Location: Foreign Animal Disease Research
Project Number: 8064-32000-057-55-S
Project Type: Non-Assistance Cooperative Agreement
Start Date: Aug 1, 2013
End Date: Aug 30, 2015
Vaccine performance has been traditionally limited to protection against disease with no assessment of immune responses. Many state they monitored immune responses but commonly, what is actually being done is quantitating antibody responses in serum. Serum antibody responses are a fraction of the overall immune response to vaccination and very often a poor correlate to protection from challenge. Vaccination is the process of artificially inducing an immune response to protect against exposure to the pathogen. Yet, in cattle and swine, we have little understanding of the immune responses to vaccination, just, disease or no disease. Analysis of human immune responses is much more sophisticated in the recent literature. We have now adapted systems for analyzing human immune responses to cattle and developed new technologies for assaying bovine lymphocytes that result in a much more rapid and accurate assessment of the performance of newly designed vaccines in vivo. The goal of this research is to provide correlates of protection that can be used to analyze vaccine performance without the need for challenge with the pathogen. The application of these research results will lead to the development of better vaccines for cattle and more accurate systems for vaccine assessment.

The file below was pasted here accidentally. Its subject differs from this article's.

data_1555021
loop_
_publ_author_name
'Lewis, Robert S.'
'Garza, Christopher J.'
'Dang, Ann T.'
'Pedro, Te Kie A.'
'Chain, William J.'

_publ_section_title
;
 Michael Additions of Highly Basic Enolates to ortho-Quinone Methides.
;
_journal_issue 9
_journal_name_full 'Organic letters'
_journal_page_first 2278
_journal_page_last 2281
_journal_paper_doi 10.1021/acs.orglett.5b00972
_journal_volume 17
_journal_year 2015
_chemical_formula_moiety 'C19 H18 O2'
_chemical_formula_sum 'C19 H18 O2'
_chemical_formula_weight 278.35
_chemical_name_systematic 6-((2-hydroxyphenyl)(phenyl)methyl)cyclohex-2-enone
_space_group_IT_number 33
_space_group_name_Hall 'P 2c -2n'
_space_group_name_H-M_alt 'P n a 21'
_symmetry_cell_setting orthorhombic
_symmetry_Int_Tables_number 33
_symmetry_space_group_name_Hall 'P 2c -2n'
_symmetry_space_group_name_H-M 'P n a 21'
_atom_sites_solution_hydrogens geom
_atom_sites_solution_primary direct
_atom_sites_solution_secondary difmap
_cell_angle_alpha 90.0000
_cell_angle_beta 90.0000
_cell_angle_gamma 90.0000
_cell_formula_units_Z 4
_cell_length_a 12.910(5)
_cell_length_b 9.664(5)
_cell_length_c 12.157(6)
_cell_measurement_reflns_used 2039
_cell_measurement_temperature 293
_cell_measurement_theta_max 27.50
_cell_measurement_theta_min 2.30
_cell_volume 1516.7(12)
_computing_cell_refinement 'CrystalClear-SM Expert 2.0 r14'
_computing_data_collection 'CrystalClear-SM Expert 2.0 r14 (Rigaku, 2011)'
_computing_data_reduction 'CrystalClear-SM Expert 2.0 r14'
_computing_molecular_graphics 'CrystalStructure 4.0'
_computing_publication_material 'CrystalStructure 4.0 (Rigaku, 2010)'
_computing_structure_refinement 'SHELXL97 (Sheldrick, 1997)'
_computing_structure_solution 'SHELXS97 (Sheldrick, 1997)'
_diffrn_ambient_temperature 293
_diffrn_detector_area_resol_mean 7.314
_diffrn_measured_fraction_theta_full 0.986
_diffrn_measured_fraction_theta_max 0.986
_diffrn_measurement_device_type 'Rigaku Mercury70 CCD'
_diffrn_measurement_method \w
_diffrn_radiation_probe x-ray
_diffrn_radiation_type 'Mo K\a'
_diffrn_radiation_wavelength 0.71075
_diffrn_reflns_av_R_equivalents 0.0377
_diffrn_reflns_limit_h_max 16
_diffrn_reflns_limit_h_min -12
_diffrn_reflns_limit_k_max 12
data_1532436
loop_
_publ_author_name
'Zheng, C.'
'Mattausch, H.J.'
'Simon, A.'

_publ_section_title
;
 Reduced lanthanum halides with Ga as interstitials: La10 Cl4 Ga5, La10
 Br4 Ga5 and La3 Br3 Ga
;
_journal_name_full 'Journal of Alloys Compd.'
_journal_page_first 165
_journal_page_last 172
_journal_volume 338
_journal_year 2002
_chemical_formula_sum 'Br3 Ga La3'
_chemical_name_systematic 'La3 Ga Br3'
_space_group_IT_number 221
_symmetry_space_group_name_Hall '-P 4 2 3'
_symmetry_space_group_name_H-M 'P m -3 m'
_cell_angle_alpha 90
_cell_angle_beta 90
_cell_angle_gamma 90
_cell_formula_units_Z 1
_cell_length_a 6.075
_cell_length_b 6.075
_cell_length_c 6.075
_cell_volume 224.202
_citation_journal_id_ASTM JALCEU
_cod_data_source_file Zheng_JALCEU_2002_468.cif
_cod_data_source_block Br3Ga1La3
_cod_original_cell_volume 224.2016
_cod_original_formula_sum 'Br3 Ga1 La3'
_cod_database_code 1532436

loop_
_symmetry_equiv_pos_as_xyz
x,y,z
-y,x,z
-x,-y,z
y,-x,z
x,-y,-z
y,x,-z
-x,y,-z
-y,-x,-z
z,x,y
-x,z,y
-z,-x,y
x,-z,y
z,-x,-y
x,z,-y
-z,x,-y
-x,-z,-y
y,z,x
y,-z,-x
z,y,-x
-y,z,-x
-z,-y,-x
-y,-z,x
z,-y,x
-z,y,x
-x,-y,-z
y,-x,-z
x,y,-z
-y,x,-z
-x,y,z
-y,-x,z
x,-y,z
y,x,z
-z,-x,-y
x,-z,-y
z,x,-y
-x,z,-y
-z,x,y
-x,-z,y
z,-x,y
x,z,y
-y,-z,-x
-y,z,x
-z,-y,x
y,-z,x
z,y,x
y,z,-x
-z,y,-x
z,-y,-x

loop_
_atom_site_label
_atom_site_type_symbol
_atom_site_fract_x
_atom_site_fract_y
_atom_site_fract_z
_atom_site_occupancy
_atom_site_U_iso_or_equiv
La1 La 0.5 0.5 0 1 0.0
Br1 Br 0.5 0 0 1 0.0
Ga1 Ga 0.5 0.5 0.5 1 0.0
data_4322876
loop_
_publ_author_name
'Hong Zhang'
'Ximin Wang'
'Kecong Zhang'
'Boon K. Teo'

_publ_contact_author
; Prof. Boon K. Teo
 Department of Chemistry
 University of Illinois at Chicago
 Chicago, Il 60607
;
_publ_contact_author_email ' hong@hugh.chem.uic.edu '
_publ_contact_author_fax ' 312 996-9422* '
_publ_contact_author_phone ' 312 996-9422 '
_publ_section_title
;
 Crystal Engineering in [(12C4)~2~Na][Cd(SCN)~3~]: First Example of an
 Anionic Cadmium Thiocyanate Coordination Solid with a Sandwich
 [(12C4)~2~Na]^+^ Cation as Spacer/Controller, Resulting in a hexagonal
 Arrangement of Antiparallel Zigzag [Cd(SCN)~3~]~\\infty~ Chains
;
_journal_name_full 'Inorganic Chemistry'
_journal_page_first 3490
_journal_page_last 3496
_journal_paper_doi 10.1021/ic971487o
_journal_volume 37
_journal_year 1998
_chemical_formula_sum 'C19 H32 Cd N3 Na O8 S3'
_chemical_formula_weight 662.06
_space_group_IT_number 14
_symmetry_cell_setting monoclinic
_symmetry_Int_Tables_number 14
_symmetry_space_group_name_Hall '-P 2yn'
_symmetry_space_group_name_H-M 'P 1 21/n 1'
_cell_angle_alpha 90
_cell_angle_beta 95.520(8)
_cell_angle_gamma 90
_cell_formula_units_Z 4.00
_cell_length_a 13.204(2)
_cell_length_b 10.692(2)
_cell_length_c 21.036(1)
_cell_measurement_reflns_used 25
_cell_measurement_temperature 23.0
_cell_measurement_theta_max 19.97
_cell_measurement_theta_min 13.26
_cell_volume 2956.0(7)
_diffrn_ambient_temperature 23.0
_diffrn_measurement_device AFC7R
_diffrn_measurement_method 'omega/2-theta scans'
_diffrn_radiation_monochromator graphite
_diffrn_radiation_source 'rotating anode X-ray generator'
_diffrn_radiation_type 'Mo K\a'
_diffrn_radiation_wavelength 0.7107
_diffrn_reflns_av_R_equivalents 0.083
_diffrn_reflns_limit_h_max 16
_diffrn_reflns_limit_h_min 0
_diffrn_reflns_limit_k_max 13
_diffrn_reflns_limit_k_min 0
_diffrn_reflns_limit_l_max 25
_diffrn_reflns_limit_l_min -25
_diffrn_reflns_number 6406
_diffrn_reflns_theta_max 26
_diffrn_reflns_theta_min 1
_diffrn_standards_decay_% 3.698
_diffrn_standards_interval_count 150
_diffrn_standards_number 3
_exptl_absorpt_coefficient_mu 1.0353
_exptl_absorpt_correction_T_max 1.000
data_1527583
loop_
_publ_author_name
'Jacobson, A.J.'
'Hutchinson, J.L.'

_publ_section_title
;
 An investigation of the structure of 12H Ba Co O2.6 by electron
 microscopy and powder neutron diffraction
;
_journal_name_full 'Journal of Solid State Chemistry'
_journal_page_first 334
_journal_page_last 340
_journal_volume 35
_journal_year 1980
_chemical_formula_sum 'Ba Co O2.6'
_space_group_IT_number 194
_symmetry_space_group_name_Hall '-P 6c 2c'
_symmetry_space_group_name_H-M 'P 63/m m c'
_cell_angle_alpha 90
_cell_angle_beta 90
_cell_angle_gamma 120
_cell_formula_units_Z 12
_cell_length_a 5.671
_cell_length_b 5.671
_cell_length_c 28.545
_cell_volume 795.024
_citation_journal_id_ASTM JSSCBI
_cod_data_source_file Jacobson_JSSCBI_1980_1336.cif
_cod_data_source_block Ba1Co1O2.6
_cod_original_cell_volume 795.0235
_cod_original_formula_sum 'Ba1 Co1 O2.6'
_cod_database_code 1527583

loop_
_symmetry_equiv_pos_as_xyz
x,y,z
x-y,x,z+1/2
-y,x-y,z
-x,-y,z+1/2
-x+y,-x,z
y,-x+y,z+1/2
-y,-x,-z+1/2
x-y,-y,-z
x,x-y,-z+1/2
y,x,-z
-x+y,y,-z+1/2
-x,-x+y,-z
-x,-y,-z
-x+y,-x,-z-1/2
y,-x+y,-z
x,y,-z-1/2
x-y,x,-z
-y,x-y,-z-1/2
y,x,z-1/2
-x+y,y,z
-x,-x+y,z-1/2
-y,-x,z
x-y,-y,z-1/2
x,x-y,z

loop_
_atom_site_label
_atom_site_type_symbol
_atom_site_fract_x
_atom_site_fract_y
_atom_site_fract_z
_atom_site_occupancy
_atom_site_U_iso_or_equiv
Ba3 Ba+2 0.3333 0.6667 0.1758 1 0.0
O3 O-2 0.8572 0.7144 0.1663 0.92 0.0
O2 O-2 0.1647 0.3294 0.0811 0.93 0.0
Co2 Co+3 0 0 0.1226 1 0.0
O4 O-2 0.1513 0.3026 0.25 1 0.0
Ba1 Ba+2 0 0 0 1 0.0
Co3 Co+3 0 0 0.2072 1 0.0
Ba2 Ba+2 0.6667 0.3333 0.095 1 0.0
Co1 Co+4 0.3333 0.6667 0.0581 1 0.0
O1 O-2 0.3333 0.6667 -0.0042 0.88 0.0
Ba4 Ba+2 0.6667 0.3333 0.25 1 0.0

Utilizing previously developed tetramer technology, the human adenovirus 5 vectored Foot-and-Mouth Disease Vaccine (Ad5FMD) will be analyzed; inclusive of conducting vaccine trails on Holstein cattle maintained by the University of Vermont (UVM). Initial regulatory approvals necessary to conduct non-infectious activities on the UVM herd will be obtained from the Vermont State veterinary authorities and USDA, APHIS. Cattle will be tissue typed for expression of bovine leukocyte antigens (BoLA) and subsequently vaccinated with Ad5FMD vaccine. Infectious virus challenge will be conducted at ARS, PIADC.